Dan: One of the things that you’re saying is that we actually do very real experiments with motivation and payoff and payment. It’s shocking that salary is the biggest line item for a company. I can’t imagine one where it’s not the case. You ask people, what do you really know? What do you really know about the relationship between how you pay people and how motivated they are? Most people have to admit, almost nothing, because you have some people hire some consulting firm to tell them what other people are paying. In terms of truly understanding the nature of motivation, companies like Zappos, and Google, and P and G, everybody has their own theory, but nobody can tell you they’ve tested that theory or they actually understand what’s going on. It’s kind of shocking how little we know about the relationship between payment and motivation, and how little we invest in learning more about this.

The most extreme example for this was I talked to a consulting company, a very large consulting company at their bonuses. I said, “Let me do a survey. We’re not going to do experiments with bonuses. Let’s do a survey to understand happiness, expectation, and so on.” What they said was, “No, no. We can’t let you ask people about the bonuses.” I say, “Why?” They say, “It’s such a miserable period in a company that we don’t want people to think more about their bonuses. We want them to think less about the bonus.” I said, “Look, the whole theory of bonuses is you don’t want people to think about them. You want people to think about the bonus, and your theory is by thinking about the bonuses a lot, they’ll work harder and be more productive. Otherwise, you wouldn’t do it if they don’t think about it. The fact that they think about the bonus and it makes them miserable, doesn’t it suggest that it’s the wrong payoff structure?” They said, “Yes, yes, yes, but we have to do it.”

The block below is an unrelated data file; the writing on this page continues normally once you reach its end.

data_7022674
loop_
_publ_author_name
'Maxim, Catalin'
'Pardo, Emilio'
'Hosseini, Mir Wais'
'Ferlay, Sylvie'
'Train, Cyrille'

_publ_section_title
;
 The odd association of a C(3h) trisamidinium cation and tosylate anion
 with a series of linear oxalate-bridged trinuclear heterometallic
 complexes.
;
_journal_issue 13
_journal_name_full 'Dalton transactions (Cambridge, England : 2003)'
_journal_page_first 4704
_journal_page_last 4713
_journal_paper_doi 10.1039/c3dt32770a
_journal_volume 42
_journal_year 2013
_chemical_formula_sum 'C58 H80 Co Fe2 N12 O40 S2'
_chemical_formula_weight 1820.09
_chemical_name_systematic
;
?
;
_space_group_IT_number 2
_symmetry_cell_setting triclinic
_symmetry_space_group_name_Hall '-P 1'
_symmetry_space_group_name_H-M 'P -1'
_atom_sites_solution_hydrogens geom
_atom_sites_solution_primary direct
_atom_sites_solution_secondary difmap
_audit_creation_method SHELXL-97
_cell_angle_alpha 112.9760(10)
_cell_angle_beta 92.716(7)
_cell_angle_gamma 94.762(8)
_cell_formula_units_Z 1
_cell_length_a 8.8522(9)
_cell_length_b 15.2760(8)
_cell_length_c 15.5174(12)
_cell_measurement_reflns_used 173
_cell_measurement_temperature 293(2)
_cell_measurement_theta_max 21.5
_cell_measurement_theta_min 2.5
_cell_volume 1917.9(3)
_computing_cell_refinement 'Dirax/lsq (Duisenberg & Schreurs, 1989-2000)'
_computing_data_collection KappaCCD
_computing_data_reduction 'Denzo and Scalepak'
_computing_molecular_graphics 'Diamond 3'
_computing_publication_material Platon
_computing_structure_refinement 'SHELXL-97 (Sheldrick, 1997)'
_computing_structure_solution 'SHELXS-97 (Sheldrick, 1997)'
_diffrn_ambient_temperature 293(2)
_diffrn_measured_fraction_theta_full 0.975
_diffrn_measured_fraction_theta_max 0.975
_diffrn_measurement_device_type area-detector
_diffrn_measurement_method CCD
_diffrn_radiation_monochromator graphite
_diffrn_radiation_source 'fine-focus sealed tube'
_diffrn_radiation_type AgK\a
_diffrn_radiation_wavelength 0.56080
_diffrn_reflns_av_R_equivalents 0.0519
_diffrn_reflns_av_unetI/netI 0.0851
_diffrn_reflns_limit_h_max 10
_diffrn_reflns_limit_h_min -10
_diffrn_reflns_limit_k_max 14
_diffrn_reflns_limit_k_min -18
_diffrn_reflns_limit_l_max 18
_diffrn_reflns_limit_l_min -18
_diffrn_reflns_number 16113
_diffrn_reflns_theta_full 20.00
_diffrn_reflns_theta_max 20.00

By the way, consulting companies, people who give advice, presumably … The other thing is, why are we so wrong? When you ask people about themselves, and you say, “Under what conditions would you go to somebody’s house and give them cash instead of a bottle of wine? Under what conditions would you offer your significant other $50 if they did the laundry or scratched your back?” People understand that those are not the right terms, but for some reason, when we look into our lives, we understand some of this. But, when we look into other people’s lives, we are not active participants. We are observers. As observers from the outside, and sometimes it also happens for our lives in the future, when you say, from a distance. When you’re in a particular situation, you understand how you feel in that particular situation. But, when you predict from a distance, your situation, or you look at the lives of other people, we think much more cognitively and much less emotionally.

Things like reciprocity or revenge … Here’s an experiment in reciprocity, a very simple experiment called the trust game. Two people, different rooms. They don’t see each other. You give player one $100, and you say, look player one, you can either keep the $100 or you can send it to player two. If you send it to player two, the money will quadruple. It will be $400. Then, player two could either walk away with the money, in which case you get zero, or they can send you back $200. Now, what happens is that the prediction is that player two … The economic prediction is the player two will walk out with all the money. If they got $400, and it’s anonymous, why don’t they just walk?

The reality is that people send the money, and people who get the money almost always send the money back. We have this need to reciprocate. I did some studies on people who were panhandling. Some of the most successful beggars basically come to people and put their hands up to have a handshake. They say, “When somebody passes you by, they just try not to look. They try to pretend you’re not there, that you’re not human. But, if you put their hands, it’s very difficult to ignore you. They shake your hand. They look into the eyes. Then, they have no other option but to give you money.”